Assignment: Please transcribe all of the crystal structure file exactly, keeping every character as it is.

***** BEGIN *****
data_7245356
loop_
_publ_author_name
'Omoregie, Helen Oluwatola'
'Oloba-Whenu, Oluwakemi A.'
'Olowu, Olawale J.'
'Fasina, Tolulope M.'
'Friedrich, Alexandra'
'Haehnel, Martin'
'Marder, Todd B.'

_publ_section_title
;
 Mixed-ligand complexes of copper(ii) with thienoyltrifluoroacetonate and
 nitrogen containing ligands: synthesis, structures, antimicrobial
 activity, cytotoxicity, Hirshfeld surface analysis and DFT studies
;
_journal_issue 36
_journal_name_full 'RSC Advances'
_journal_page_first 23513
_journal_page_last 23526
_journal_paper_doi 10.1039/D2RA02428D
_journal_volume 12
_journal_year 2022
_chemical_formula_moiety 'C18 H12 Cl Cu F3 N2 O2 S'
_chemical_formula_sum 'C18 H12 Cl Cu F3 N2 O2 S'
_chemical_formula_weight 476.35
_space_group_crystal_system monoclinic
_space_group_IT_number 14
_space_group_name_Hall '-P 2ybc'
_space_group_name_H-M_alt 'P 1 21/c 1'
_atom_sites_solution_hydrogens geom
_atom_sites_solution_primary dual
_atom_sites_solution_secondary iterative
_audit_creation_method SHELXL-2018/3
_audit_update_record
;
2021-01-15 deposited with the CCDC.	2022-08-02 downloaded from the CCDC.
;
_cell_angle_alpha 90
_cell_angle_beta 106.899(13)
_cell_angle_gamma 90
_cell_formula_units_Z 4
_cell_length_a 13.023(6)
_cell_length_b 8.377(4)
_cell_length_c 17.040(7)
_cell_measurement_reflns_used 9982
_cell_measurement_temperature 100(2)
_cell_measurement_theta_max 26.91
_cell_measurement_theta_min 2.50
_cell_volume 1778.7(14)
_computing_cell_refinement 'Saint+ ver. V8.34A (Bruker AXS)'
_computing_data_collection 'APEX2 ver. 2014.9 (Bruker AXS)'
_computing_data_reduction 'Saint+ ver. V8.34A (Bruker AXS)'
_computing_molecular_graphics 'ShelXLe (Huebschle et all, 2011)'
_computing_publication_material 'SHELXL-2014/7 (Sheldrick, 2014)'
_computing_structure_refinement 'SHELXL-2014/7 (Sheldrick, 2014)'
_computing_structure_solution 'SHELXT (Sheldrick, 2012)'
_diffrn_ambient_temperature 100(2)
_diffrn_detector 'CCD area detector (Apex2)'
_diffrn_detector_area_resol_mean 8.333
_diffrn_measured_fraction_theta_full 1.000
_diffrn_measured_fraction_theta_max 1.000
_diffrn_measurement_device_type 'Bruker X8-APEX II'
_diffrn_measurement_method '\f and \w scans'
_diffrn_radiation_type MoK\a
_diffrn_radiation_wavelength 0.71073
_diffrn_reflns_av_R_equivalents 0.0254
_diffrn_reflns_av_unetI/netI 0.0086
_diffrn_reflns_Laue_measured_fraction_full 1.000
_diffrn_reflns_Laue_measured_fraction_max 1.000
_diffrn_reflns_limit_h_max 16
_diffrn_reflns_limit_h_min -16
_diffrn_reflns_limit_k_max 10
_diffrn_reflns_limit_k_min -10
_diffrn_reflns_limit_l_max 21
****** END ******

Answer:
data_7245356
loop_
_publ_author_name
'Omoregie, Helen Oluwatola'
'Oloba-Whenu, Oluwakemi A.'
'Olowu, Olawale J.'
'Fasina, Tolulope M.'
'Friedrich, Alexandra'
'Haehnel, Martin'
'Marder, Todd B.'

_publ_section_title
;
 Mixed-ligand complexes of copper(ii) with thienoyltrifluoroacetonate and
 nitrogen containing ligands: synthesis, structures, antimicrobial
 activity, cytotoxicity, Hirshfeld surface analysis and DFT studies
;
_journal_issue 36
_journal_name_full 'RSC Advances'
_journal_page_first 23513
_journal_page_last 23526
_journal_paper_doi 10.1039/D2RA02428D
_journal_volume 12
_journal_year 2022
_chemical_formula_moiety 'C18 H12 Cl Cu F3 N2 O2 S'
_chemical_formula_sum 'C18 H12 Cl Cu F3 N2 O2 S'
_chemical_formula_weight 476.35
_space_group_crystal_system monoclinic
_space_group_IT_number 14
_space_group_name_Hall '-P 2ybc'
_space_group_name_H-M_alt 'P 1 21/c 1'
_atom_sites_solution_hydrogens geom
_atom_sites_solution_primary dual
_atom_sites_solution_secondary iterative
_audit_creation_method SHELXL-2018/3
_audit_update_record
;
2021-01-15 deposited with the CCDC.	2022-08-02 downloaded from the CCDC.
;
_cell_angle_alpha 90
_cell_angle_beta 106.899(13)
_cell_angle_gamma 90
_cell_formula_units_Z 4
_cell_length_a 13.023(6)
_cell_length_b 8.377(4)
_cell_length_c 17.040(7)
_cell_measurement_reflns_used 9982
_cell_measurement_temperature 100(2)
_cell_measurement_theta_max 26.91
_cell_measurement_theta_min 2.50
_cell_volume 1778.7(14)
_computing_cell_refinement 'Saint+ ver. V8.34A (Bruker AXS)'
_computing_data_collection 'APEX2 ver. 2014.9 (Bruker AXS)'
_computing_data_reduction 'Saint+ ver. V8.34A (Bruker AXS)'
_computing_molecular_graphics 'ShelXLe (Huebschle et all, 2011)'
_computing_publication_material 'SHELXL-2014/7 (Sheldrick, 2014)'
_computing_structure_refinement 'SHELXL-2014/7 (Sheldrick, 2014)'
_computing_structure_solution 'SHELXT (Sheldrick, 2012)'
_diffrn_ambient_temperature 100(2)
_diffrn_detector 'CCD area detector (Apex2)'
_diffrn_detector_area_resol_mean 8.333
_diffrn_measured_fraction_theta_full 1.000
_diffrn_measured_fraction_theta_max 1.000
_diffrn_measurement_device_type 'Bruker X8-APEX II'
_diffrn_measurement_method '\f and \w scans'
_diffrn_radiation_type MoK\a
_diffrn_radiation_wavelength 0.71073
_diffrn_reflns_av_R_equivalents 0.0254
_diffrn_reflns_av_unetI/netI 0.0086
_diffrn_reflns_Laue_measured_fraction_full 1.000
_diffrn_reflns_Laue_measured_fraction_max 1.000
_diffrn_reflns_limit_h_max 16
_diffrn_reflns_limit_h_min -16
_diffrn_reflns_limit_k_max 10
_diffrn_reflns_limit_k_min -10
_diffrn_reflns_limit_l_max 21